High blood pressure or hypertension is a common precursor to serious health problems, including heart attacks and strokes. A staggering 45% of the US population suffers from hypertension at any given time, according to the Centers for Disease Control and Prevention (CDC).
However, it is not genetics alone that can contribute to your hypertension risk over time. Your diet plays a significant role in your likelihood of developing high blood pressure – and in many cases, the condition with the appropriate changes can change or even reverse. Read on to find out which of your food choices can cause your blood pressure to creep into dangerous areas, according to experts. And if you want to improve your health the easy way, check out the 7 Healthiest Foods You Can Eat Right Now.
If you want to lower your risk of high blood pressure significantly, this is a good place to start limiting your consumption of fried foods.
“If you eat fried food like fried chicken [and] French fries . . . you increase your risk of heart disease, stroke and diabetes, “says Nicole Weinberg, MD, a cardiologist at Providence Saint Johns Health Center in Santa Monica, California. Not all medicine in the world can offset a terrible lifestyle, “she warns.
For more incentive to abandon these deep-fried dishes, check out these dangerous side effects of eating fried foods, according to Science.
Sodium can make a difference in your blood pressure – and you probably consume more of these things than you think. About 90% of the population in the United States uses an excessive amount of sodium, according to the CDC.
If you want to reduce your risk of high blood pressure, “reduce sodium intake with the optimal goal of no more than 1,500 milligrams of sodium a day,” says David Cutler, MD, a family physician at Providence Saint John’s Health Center.
Unfortunately, salt can hide in many seemingly harmless foods. “Premixed spices often have huge amounts of hidden sodium, some examples being lemon pepper, garlic salt, dry rubs and other spice blends,” says Megan Byrd, RD, of The Oregon Dietitian, who recommends creating your own salt-free spice blends instead.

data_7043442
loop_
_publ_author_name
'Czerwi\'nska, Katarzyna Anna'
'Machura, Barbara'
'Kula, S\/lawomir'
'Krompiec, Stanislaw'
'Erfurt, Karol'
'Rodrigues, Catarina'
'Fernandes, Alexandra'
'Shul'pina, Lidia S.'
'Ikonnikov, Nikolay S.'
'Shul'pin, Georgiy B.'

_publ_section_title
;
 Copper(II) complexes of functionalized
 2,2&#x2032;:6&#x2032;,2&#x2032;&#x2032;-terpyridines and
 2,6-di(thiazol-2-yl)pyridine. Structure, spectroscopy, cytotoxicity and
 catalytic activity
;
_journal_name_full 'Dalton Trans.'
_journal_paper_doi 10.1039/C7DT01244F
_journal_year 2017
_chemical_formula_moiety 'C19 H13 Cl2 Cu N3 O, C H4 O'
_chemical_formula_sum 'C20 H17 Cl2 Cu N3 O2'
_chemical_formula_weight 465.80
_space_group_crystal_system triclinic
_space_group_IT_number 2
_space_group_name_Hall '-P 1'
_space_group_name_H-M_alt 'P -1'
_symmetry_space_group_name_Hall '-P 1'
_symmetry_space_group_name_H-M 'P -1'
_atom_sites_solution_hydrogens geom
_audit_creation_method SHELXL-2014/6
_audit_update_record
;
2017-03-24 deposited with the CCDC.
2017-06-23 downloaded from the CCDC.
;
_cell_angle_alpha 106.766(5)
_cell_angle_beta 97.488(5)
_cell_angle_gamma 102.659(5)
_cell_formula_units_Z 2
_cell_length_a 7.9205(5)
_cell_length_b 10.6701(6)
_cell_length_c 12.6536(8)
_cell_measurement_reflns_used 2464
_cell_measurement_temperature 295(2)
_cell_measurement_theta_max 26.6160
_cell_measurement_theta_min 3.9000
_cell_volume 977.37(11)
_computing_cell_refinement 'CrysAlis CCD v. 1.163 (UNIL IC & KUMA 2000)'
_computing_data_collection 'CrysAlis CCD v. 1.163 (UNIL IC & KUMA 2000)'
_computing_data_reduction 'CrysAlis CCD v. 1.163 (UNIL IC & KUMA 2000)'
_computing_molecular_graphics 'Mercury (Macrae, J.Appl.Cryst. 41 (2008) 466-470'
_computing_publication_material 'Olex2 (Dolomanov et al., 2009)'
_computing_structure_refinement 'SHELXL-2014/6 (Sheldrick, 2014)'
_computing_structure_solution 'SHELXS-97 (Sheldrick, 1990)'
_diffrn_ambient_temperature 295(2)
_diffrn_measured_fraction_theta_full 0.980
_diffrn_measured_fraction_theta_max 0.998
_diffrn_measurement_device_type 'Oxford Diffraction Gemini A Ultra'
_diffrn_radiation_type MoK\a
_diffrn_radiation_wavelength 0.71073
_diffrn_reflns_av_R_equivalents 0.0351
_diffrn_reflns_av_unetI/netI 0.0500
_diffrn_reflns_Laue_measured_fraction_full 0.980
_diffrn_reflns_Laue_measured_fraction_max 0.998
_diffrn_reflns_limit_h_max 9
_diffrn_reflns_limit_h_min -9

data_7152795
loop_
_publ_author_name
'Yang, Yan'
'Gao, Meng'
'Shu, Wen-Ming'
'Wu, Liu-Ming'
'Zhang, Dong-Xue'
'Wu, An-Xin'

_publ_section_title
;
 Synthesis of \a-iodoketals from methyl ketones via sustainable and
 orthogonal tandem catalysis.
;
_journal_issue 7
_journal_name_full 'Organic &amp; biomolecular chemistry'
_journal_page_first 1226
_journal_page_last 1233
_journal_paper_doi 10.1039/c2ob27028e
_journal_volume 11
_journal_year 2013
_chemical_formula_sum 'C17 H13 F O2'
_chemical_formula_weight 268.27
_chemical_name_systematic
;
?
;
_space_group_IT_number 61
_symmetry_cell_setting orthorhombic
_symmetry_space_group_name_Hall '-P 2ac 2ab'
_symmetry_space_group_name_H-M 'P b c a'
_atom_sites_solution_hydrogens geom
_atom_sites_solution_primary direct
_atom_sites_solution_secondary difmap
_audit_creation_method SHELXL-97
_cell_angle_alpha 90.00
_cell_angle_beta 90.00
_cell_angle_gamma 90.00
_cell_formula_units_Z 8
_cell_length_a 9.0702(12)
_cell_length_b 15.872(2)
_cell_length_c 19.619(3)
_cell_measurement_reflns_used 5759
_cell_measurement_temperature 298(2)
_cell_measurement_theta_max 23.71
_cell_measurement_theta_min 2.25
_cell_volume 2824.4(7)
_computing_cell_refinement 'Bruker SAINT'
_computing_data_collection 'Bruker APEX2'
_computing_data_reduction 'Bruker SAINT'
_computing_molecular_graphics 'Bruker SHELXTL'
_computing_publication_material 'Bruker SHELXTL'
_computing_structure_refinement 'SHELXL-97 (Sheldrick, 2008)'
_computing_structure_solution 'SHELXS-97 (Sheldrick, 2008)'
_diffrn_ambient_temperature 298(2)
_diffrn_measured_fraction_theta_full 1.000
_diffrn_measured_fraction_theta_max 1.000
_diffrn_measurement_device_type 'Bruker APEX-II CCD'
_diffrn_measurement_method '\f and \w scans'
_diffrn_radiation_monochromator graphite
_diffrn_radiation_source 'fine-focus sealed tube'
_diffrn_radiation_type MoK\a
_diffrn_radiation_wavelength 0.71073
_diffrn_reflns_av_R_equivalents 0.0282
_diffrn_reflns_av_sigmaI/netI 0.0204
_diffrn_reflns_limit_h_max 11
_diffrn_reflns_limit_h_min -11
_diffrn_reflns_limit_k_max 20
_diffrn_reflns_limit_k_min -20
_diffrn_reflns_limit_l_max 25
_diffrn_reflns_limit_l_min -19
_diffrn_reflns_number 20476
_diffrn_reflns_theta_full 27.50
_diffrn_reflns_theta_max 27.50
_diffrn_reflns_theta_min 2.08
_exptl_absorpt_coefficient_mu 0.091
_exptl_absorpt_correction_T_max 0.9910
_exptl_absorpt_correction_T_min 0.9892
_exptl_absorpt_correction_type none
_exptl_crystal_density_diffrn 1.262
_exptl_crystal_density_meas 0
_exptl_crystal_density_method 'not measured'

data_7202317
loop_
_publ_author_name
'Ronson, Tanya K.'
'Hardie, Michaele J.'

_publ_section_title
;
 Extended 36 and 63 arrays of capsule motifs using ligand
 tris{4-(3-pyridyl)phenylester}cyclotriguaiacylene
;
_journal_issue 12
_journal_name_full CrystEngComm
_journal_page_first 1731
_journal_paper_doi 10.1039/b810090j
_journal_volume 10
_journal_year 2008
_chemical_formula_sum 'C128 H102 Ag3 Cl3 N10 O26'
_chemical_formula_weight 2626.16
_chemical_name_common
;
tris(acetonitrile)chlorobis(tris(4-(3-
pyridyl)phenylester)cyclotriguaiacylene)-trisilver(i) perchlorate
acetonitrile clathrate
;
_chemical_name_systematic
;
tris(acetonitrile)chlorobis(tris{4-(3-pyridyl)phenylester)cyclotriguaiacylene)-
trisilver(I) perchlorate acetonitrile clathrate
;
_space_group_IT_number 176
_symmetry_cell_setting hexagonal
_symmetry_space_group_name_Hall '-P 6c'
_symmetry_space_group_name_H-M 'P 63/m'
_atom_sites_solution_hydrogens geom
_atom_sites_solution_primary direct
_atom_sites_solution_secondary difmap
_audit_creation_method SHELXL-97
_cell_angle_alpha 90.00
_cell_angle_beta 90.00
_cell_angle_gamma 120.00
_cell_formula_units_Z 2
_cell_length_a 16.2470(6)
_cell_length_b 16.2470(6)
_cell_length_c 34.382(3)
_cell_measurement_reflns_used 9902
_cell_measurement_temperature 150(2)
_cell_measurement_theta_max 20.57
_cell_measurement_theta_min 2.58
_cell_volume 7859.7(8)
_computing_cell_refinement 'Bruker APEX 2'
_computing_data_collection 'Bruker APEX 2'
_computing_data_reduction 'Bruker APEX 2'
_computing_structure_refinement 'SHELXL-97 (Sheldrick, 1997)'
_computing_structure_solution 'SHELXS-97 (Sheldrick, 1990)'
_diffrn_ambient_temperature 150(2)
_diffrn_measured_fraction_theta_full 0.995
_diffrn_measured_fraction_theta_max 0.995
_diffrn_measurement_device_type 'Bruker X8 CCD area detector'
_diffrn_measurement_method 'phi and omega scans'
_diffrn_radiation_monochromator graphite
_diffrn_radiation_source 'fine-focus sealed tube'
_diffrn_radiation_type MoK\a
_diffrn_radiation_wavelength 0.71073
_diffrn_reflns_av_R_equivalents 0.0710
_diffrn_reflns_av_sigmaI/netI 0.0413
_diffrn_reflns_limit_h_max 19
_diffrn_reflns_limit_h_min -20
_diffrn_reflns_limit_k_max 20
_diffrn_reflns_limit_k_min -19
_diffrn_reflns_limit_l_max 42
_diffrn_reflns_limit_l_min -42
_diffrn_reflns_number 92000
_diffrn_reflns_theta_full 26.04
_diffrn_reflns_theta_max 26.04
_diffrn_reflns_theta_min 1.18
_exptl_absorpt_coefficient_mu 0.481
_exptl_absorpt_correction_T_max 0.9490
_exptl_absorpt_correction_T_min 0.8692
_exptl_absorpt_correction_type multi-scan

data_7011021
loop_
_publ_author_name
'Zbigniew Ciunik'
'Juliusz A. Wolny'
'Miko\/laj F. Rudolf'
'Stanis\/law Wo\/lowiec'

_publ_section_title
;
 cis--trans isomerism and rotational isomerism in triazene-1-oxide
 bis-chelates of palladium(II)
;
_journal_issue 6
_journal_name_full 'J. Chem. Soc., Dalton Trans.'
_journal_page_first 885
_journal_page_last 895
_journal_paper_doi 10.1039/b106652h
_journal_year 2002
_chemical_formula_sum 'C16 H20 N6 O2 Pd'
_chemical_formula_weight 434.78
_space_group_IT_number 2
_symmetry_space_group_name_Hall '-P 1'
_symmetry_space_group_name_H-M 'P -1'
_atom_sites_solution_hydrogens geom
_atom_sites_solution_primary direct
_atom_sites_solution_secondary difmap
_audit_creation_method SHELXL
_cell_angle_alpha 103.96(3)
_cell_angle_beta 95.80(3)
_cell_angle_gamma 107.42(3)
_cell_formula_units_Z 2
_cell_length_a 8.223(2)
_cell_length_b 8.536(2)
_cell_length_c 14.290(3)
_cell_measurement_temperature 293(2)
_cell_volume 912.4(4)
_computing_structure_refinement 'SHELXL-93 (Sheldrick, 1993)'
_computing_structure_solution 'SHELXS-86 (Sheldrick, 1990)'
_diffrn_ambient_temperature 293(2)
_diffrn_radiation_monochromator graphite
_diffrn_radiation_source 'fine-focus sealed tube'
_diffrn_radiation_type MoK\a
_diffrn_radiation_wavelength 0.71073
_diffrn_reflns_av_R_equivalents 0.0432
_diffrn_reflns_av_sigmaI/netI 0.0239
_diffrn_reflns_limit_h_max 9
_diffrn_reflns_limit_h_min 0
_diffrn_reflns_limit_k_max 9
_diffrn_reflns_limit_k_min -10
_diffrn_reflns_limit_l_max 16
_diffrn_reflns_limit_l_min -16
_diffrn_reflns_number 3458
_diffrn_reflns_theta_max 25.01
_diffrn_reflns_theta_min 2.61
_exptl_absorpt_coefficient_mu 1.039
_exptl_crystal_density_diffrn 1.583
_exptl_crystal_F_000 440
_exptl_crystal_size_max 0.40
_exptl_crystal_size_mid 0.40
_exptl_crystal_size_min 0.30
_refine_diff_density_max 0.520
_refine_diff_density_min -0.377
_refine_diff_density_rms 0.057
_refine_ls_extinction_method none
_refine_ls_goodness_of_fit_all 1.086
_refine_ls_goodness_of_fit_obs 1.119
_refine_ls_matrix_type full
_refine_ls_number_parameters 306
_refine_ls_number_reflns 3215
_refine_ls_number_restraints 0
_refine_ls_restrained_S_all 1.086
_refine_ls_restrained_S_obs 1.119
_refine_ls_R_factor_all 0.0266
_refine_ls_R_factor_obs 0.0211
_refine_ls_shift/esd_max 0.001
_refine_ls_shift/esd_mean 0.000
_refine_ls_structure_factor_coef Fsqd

RELATED: Sign up for our newsletter to get daily recipes and food news in your inbox!
It is not only your liver that alcohol can wreak havoc on – it can also make a number of your blood pressure. Among a study of 17,000 American adults, those who consumed between seven and 13 drinks a week had significantly higher rates of high blood pressure than tee totals, according to a 2019 study presented by the American College of Cardiology.
“Alcohol consumption can lead to a decrease in kidney function, which can result in high blood pressure,” adds Spencer Kroll, MD PhD, FNLA, of The Kroll Medical Group.
And if you are considering cutting back on drinking, check out these surprising side effects of not drinking alcohol, according to experts.
If you want to get your blood pressure in a healthier range, this is a good place to start limiting your sugar intake.
“Sugar is inflammatory and increases cardiovascular risk,” explains Alexandra Lajoie, MD, a non-invasive cardiologist at Providence Saint Johns Health Center.
In fact, the consumption of added sugar was significantly associated with high blood pressure in children, according to a 2014 review of research published in The American Journal of Clinical Nutrition.
Are you looking for more incentive to make Meatless Monday a part of your regular routine? Skipping these animal protein-based dishes may just be the key to lowering your blood pressure.
Delicatessen is a major contributor to blood pressure problems, according to Alicia Galvin, RD, the dietitian at Sovereign Laboratories. “Processed delicacies and lunch meats are high in sodium,” says Galvin. “This is because producers cure, season and preserve these meats with salt, and a serving can have almost half of your daily sodium needs.”
Regardless of sodium content, cooking meat at high temperatures contributes to high blood pressure risk, according to research presented at the 2018 American Heart Association Meeting.
Want to start making smarter choices with your favorite proteins? Check out the 30 best and worst packaged delicacies.
Strange, though it may seem, if you eat a significant amount of licorice, you can send your blood pressure to dangerous area.
“Glycyrrhizinet [in licorice] can get your heart rate up at an abnormal rate and increase your blood pressure, “says Alexandra Soare, RD, of Food on Mars.
However, Soare notes that this typically happens when someone eats more than 100 mg of glycyrrhizin a day – more than most people eat with moderate licorice consumption. And if you are eager to improve your health, you should experience these side effects by giving up sugar, according to science.